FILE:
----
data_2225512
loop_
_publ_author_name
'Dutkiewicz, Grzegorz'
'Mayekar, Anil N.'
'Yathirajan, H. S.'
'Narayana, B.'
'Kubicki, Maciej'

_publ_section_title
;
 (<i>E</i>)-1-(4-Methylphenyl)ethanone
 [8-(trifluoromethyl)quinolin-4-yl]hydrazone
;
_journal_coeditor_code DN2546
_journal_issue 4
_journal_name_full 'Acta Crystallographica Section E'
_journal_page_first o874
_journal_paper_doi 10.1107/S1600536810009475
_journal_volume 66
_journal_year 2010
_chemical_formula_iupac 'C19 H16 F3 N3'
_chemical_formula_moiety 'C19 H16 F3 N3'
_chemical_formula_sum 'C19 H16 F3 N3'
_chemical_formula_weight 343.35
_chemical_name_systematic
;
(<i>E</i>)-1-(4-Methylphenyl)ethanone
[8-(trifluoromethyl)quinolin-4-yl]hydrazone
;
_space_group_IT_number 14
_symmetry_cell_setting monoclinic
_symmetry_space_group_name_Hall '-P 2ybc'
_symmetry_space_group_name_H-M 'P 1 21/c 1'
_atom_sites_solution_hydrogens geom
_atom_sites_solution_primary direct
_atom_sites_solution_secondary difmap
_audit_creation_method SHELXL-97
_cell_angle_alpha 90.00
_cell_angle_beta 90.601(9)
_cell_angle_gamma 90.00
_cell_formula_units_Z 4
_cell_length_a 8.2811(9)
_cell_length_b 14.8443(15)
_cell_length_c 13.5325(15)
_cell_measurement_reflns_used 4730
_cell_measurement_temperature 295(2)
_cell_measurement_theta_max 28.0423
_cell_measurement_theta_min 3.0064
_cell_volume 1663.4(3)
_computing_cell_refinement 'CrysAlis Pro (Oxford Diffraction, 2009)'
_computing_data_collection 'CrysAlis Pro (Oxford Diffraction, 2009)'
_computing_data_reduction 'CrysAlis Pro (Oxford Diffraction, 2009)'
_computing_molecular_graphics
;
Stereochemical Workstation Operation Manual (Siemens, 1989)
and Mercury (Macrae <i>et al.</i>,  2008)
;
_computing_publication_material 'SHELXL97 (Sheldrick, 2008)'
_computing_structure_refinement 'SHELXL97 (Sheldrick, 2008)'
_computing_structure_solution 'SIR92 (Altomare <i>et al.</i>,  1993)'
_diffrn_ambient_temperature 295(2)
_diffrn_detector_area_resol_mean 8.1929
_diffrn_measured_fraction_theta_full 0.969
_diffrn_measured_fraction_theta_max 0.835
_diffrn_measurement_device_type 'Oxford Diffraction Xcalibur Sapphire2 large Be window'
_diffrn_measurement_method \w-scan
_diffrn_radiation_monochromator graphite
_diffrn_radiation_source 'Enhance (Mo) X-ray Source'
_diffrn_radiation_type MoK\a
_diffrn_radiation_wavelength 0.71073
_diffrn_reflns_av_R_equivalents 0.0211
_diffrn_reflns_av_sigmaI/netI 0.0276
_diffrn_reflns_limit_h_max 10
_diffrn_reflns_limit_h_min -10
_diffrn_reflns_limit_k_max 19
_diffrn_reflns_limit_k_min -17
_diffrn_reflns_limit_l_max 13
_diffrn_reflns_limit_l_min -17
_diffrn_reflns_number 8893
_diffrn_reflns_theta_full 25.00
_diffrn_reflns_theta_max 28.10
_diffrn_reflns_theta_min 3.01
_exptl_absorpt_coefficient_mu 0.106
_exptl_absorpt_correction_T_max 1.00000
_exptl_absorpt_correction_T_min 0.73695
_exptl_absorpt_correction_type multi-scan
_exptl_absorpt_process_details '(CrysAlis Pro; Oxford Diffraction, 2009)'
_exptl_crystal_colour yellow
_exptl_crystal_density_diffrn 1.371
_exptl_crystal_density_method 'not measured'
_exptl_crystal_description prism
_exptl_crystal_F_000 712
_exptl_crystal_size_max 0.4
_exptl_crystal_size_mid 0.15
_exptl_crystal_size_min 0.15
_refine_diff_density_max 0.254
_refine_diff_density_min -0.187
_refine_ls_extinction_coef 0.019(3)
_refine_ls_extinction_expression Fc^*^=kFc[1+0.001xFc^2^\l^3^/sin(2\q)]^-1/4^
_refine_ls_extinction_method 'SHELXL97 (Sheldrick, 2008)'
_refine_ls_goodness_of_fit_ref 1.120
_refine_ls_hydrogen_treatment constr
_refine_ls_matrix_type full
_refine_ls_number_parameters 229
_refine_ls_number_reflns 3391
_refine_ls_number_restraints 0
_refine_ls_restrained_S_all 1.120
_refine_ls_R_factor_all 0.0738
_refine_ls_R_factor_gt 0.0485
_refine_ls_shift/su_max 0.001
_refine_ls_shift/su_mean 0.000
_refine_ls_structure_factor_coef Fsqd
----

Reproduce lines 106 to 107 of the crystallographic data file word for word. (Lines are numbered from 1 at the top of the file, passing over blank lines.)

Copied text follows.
_refine_ls_number_restraints 0
_refine_ls_restrained_S_all 1.120